Paula: I’m Balzac in a bathrobe, hibernating with endless cups of black coffee until I finally resurface for ice cream. The tempo of the writing life is very thick-thin. After this current project is done, I will have to buy a new couch, since my spot is worn thin in the shape of my butt.

What do you think is the biggest misconception people have about writers?

Paula: Well, I think there are two: 1) that we’re all getting humongous book deals with Happy Meal tie-ins; and 2) that we pretend to be writing on our laptops when we’re actually posting cat memes on social media. The reality is much more prosaic. It’s basically writing as fast as you can while someone is yelling at you to write faster.

If you were teaching at Andover, what would be some of the books that you would assign?

Steph: I taught prep at the Harvard-Westlake School and Island Pacific Academy. I like to mix “greatest hits” (Bard, the Brontes, Wilde, etc.…) with various genres and contemporary work. I would assign The Sorrow of War by Bao Ninh on the list, Gish Jen’s Mona in the Promised Land, and Reginald Dwayne Bett’s memoir, A Question of Freedom. I’ve taught Timothy Mo, Leslie Marmon Silko, Shonda Buchanan, Renee Simms—all kinds of writers. It’s about how the book is framed and teaching critical thinking.

Paula: I would probably teach something about changing ideas of the almost-human: animals, cyborgs, aliens. So, novels such as We Love You, Charlie FreemanAnimal FarmThe Metamorphosis; Ovid; selected works by Camus; Houellebecq; Ishiguro... The selection here is vast, lively, and urgent.

I felt intimidated. The people who wrote seemed very cool. I was not cool.

Stephanie Han ’82

What are you reading now?

Stephanie: I am reading In the Eye of the Sun, by Ahdaf Soueif. I have meant to read it for 15 years. I am perusing a book of contemporary Chinese poetry in translation: Zero Distance. I’m re-reading A Wrinkle in Time with my child. I have no systematic approach to reading. I’ll see a book for sale for $1 in the library and read that. Feel free to send me ideas about what to read.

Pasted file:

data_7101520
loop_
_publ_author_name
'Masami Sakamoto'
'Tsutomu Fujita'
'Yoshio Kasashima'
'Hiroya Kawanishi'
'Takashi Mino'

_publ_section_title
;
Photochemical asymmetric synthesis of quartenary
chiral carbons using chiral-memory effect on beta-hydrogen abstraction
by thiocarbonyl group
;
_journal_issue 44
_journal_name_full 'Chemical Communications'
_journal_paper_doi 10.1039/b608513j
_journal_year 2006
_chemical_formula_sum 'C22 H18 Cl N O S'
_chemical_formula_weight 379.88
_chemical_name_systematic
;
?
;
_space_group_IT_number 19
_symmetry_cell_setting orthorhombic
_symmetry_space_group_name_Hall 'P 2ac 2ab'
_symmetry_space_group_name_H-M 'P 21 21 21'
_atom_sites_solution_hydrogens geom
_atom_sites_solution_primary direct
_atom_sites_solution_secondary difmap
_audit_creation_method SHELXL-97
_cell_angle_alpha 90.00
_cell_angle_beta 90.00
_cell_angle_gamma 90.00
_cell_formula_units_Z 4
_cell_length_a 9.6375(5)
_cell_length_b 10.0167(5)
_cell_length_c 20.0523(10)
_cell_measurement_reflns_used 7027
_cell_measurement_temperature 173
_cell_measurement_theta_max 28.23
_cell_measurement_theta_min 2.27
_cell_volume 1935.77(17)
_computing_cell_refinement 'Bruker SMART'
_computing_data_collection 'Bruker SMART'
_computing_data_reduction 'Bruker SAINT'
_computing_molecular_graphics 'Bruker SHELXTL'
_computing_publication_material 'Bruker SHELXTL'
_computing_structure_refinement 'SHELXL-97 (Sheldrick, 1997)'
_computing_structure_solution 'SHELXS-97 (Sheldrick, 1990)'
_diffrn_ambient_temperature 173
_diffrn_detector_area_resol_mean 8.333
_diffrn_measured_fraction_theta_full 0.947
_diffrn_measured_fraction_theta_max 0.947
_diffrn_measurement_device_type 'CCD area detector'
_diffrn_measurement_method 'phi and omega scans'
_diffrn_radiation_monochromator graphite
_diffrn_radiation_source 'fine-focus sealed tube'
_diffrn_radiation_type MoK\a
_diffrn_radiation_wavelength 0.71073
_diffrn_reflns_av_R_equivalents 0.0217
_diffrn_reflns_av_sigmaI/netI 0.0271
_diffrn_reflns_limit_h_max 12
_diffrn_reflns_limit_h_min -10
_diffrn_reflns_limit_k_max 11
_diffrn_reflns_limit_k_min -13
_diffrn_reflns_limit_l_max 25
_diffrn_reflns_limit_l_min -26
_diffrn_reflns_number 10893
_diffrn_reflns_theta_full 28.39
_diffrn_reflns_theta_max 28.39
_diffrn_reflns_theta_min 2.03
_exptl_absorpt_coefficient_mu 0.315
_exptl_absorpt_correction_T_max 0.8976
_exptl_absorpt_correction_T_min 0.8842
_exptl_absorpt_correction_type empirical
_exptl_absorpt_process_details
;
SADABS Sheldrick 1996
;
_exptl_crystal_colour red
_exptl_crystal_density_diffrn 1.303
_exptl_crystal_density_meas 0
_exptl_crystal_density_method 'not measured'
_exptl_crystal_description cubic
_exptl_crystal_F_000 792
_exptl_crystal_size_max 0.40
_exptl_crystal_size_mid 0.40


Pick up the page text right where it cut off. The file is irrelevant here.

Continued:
Paula: That is a Barbara Walter’s question. There are books you’re supposed to say you are reading, and then there are the books that you’re actually reading. It’s the 50 Shades of Grey problem. I know many women who have read it, but almost none who will admit it. So what does it mean to identify the books you are reading? I mostly hate being bored, though there are times when predictability has its pleasures. I’m staring at a copy of Fingersmith by Sarah Waters. I picked it up after watching the Korean film, The Handmaiden, which is based on the book. The film is not to be confused with Margaret Atwood’s The Handmaid’s Tale, which I re-read along with the rest of the country. Also on my coffee table: a giant pile of academic WWII studies for a historical novel I’m researching.

What’s your next writing project?

Steph: We (Paula and I) just finished cowriting a book about a fictitious (ahem) prep school set in the 1980s. A nostalgia trip, but also a fun and funny read.

Paula: This explains why my spot on the sofa is flattened from so much sitting and writing in that bathrobe.

How do you choose your subject matter?

Steph: I write about something because I am trying to work out in my mind a reason for X or Y. I write to both ask and answer questions. If I could think of something else to do other than to write, I would do it. Writing is a way of life. It is not a choice, and neither is one’s subject matter.

Paula: I’m interested in the absurd.

Stephanie Han ’82’s collection Swimming in Hong Kong won the Paterson Fiction prize, and was the sole finalist for the AWP Grace Paley Prize for Short Fiction and the Spokane Prize for Short Fiction. Her fiction and poetry have won recognition and fellowships from Nimrod International Literary Journal of Prose and Poetry, Santa Fe Writer’s Project, the South China Morning Post, Los Angeles Department of Cultural Affairs, VONA, and PEN West. Han is City University of Hong Kong’s first PhD graduate in English literature.

Paula Lee ’82 is a historian and writer. Her historical research on the architecture of animal captivity has been supported by fellowships from the National Endowment for the Humanities, the Graham Foundation for Advanced Studies in the Fine Arts, and numerous other awards. Her memoir, Deer Hunting in Paris, won a 2014 Lowell Thomas Travel Book Award of the Society of American Travel Writers.